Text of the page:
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The primary end of an account of personal identity is to discover what phenomena explain a person’s status as a unified agent and contribute to the person’s self-understanding. This paper explores the consequences upon a person’s ability to understand her motives for action, as unified agency requires, when the person is removed from the source of her identity and from the practices that support the self-regarding attitudes to which this identity gives rise.
Is it permissible to punish people for crimes they haven’t committed yet—to prepunish? Recently Saul Smilansky has argued that compatibilists lack a principled way to say no, and that thus their claim that determinism makes no moral difference is refuted. In this paper, I offer a response on behalf of the compatibilist. I argue that prepunishment is as much an issue for the libertarian as it is for the compatibilist, and then I gesture towards a solution to the problem of prepunishment that should be available to both.
Thomas Aquinas, along with many other medieval philosophers, believed that God is timeless. Aquinas’s treatment of this doctrine seems to imply a view of time that some commentators have noticed is inescapably tenseless, what we would now call a “B-theory” view of time. This is problematic because Aquinas also seems to affirm that tense and temporal becoming are real, implying that what we would now call an “A-theory” of time is correct. In this essay I attempt to adjudicate this apparent conceptual tension in Aquinas’s thought. After analyzing some of the relevant passages I conclude that these passages inescapably, though perhaps inadvertently, commit Aquinas to what is fundamentally a B-theoretic notion of time. I move on to criticize some philosophers’ attempts to reconcile Aquinas’s treatment of divine timelessness with the A-theory. I argue that all these attempts are unsuccessful. I conclude with what I believe are the implications of my interpretation of Aquinas for his broader system of philosophy.
In Eros and Civilization, Marcuse claims that the two fundamental drives of civilization, namely, Eros and Thanatos, may eventually be reconciled. Such reconciliation, Marcuse contends, could potentially lead to new, utopian possibilities for humankind. However, Marcuse’s argument is deeply flawed: he equates time with death and therefore only defeats a straw man. Thus, it may be argued that Marcuse’s entire project in Eros and Civilization not only remains incomplete, but indeed fails. In the following paper, I demonstrate—by relying on Heidegger’s understanding of temporality in Being and Time—that it may still be possible to reconcile Eros and temporality after all. I conclude that Marcuse’s project may still be viable, but only by reconciling time with Eros, and not death.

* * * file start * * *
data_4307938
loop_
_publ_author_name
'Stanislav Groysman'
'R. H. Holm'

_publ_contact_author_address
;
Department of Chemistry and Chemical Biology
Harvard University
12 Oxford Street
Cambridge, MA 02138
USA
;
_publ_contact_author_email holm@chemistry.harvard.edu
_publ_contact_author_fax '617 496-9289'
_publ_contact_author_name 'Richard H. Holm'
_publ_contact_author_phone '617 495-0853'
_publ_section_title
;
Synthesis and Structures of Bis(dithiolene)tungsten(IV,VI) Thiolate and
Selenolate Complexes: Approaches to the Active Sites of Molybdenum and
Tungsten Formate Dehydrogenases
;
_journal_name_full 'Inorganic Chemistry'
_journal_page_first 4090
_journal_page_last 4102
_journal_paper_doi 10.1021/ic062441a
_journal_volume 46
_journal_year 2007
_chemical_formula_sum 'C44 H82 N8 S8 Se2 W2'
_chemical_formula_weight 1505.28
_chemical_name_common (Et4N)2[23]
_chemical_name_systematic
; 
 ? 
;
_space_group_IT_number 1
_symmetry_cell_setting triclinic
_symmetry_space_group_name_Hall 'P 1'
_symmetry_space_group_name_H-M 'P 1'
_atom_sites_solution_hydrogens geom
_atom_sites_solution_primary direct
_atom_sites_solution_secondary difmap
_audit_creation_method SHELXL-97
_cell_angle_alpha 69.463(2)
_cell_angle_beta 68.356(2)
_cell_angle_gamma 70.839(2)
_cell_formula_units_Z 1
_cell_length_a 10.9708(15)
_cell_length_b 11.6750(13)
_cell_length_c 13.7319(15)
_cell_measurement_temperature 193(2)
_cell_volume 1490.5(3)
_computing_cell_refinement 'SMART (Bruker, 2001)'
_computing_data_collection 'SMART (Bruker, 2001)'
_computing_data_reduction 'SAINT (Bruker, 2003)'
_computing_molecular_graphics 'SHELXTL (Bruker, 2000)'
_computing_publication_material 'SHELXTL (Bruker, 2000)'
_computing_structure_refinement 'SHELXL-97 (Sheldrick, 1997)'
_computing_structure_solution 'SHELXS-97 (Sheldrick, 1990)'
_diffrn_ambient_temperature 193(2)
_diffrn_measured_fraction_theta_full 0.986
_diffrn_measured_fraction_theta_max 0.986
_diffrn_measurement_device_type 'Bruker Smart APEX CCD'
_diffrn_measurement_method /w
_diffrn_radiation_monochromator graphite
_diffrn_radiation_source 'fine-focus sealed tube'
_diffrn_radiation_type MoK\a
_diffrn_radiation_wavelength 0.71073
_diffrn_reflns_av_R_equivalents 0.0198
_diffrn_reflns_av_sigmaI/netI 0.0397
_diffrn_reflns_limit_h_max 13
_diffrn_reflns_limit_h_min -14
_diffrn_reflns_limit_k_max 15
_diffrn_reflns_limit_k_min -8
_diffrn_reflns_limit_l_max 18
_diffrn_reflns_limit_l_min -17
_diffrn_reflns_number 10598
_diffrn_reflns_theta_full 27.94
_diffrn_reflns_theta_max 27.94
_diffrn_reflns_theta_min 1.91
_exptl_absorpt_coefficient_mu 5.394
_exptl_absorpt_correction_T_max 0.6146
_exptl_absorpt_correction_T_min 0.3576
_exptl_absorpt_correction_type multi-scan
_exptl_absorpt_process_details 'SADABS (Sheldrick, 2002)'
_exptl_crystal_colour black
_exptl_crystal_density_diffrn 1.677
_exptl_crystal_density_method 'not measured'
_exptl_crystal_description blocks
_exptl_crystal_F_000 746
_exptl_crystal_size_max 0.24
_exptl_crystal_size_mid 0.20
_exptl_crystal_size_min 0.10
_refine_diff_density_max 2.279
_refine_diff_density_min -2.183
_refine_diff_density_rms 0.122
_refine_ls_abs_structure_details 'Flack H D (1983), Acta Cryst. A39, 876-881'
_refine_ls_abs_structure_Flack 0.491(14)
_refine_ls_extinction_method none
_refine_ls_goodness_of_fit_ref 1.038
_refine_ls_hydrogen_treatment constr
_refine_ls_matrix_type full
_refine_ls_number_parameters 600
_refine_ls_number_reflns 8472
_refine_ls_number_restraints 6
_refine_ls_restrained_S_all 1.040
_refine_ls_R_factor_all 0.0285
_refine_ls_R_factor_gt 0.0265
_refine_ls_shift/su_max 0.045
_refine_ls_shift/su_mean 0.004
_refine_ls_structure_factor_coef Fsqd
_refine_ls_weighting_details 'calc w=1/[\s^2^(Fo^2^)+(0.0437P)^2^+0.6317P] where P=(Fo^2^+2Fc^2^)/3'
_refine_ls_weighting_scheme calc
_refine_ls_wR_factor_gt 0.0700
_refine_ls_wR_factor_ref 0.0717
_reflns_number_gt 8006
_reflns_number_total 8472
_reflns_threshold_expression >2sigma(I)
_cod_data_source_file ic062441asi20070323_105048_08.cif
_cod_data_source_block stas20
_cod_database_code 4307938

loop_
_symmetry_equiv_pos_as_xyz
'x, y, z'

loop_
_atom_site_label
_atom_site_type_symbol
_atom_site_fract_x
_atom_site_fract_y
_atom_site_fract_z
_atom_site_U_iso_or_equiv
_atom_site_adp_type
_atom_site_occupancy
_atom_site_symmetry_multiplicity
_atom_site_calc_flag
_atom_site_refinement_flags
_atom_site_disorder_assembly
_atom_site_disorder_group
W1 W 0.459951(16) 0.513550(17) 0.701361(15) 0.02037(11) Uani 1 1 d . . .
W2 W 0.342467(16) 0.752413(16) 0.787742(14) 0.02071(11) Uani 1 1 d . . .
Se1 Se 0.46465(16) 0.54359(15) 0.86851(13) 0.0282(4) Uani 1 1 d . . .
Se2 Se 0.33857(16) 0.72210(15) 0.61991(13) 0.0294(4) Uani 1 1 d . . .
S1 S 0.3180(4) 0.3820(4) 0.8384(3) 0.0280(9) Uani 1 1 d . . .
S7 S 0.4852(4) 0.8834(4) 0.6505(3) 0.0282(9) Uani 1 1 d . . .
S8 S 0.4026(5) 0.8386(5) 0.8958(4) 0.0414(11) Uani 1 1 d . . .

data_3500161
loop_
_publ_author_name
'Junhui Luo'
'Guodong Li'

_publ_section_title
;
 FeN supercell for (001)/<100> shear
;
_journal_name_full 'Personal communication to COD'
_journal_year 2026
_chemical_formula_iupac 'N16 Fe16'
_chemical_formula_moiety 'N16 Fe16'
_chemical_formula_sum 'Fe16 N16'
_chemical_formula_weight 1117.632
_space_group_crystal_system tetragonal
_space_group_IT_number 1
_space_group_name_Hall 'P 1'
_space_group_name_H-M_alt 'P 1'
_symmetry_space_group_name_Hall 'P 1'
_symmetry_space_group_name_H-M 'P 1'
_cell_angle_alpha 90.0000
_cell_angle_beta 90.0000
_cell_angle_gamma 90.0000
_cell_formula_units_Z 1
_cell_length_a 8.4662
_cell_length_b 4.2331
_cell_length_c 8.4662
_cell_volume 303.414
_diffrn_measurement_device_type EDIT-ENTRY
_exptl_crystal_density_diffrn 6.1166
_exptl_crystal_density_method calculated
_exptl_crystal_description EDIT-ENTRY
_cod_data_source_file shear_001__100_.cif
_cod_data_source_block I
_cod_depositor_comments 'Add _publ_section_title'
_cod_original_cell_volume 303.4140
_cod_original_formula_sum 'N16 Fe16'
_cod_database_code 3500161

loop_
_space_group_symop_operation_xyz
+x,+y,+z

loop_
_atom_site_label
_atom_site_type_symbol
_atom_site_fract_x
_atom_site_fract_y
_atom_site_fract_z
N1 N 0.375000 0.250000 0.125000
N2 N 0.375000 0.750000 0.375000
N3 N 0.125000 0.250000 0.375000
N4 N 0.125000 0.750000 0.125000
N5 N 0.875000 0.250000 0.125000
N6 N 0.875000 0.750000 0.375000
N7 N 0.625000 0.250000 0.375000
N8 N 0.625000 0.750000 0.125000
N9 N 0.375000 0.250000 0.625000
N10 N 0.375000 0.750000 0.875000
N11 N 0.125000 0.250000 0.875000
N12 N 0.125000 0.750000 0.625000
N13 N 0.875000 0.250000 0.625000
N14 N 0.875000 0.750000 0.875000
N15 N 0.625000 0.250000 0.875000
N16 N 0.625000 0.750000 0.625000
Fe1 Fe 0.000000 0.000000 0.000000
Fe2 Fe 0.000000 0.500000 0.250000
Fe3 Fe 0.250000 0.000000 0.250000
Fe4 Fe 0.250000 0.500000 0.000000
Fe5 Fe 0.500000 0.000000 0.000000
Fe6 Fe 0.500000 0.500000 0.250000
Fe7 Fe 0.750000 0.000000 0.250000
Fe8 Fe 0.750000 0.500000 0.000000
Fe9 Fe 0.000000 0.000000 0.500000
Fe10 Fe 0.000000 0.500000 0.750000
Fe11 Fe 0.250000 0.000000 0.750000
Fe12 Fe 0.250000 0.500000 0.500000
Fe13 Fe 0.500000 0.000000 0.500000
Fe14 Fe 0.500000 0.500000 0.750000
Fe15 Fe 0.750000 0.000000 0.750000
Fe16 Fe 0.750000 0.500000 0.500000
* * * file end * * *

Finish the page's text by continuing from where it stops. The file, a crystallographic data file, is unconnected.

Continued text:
Ruth Chang views rational choice as a comparison between the properties borne by the objects under consideration. According to her Comprehensive Value Approach (CVA), each choice situation is rationally resolved by a single value that determines the choice for that situation. This CVA is supposedly distinct from Orthodox Approaches (OA) that deny the necessity of comprehensive values in rational choice. Chang’s defense of the CVA depends on specific issues, namely, features of choice situations, the problem of fragmentation, and the problem of the unity of values. According to Chang, the CVA, but not the OA, can adequately address these issues. Unfortunately, regardless of whether we take Chang’s arguments as defending a cautious conclusion that the Comprehensive Value Approach is a prima facie plausible view of rational choice or a bold conclusion that there are defects in the OA not found in CVA, the arguments are insufficient to support these conclusions.
In this paper I evaluate the nature of the claim that agent-centered restrictions (i.e., a restriction that it is at least sometimes impermissible to violate in circumstances where a violation would serve to minimize total overall violations of the very same restriction and would have no other morally relevant consequences) render deontology inconsistent and address three seemingly promising responses available to the deontologist. The first response is inspired by Kant’s essay “On a Supposed Right to Lie Because of Philanthropic Concerns.” The latter two responses appeal to the importance of personal moral integrity and the moral worth of actions, respectively. I conclude that neither response will allow the deontologist to refute the charge of inconsistency.
With respect to wrongdoing and harm, most accounts of forgiveness focus on benefits of forgiving to the forgiver and others; some advocate vengeance against a wrongdoer; and others argue for reconciliation. However, forgiveness, revenge, and traditional reconciliation may be impossible, inappropriate, or morally undesirable in cases in which people suffer from wounds and scars not healed by time (or by anything else) that can and do alter irrevocably one’s ability to make choices, take actions, or enjoy life fully. In these cases, a form of “reconciliation” that is morally appropriate and morally preferable is reconciliation with, but not to, harm. I argue for an alternative conception of reactions to wrongdoing, wrongdoers, and harm that is a moral competitor to forgiveness, revenge, and traditional reconciliation that centers on the sufferer of harm. Reconciling with harm is morally superior to traditional notions of forgiveness, revenge, and reconciliation with a perpetrator, all of which give more power to the perpetrator than is warranted and less to the harmed person than is deserved. Reconciling with harm is therefore an affirmation of the value of the harmed person and, I argue, a virtue to be cultivated.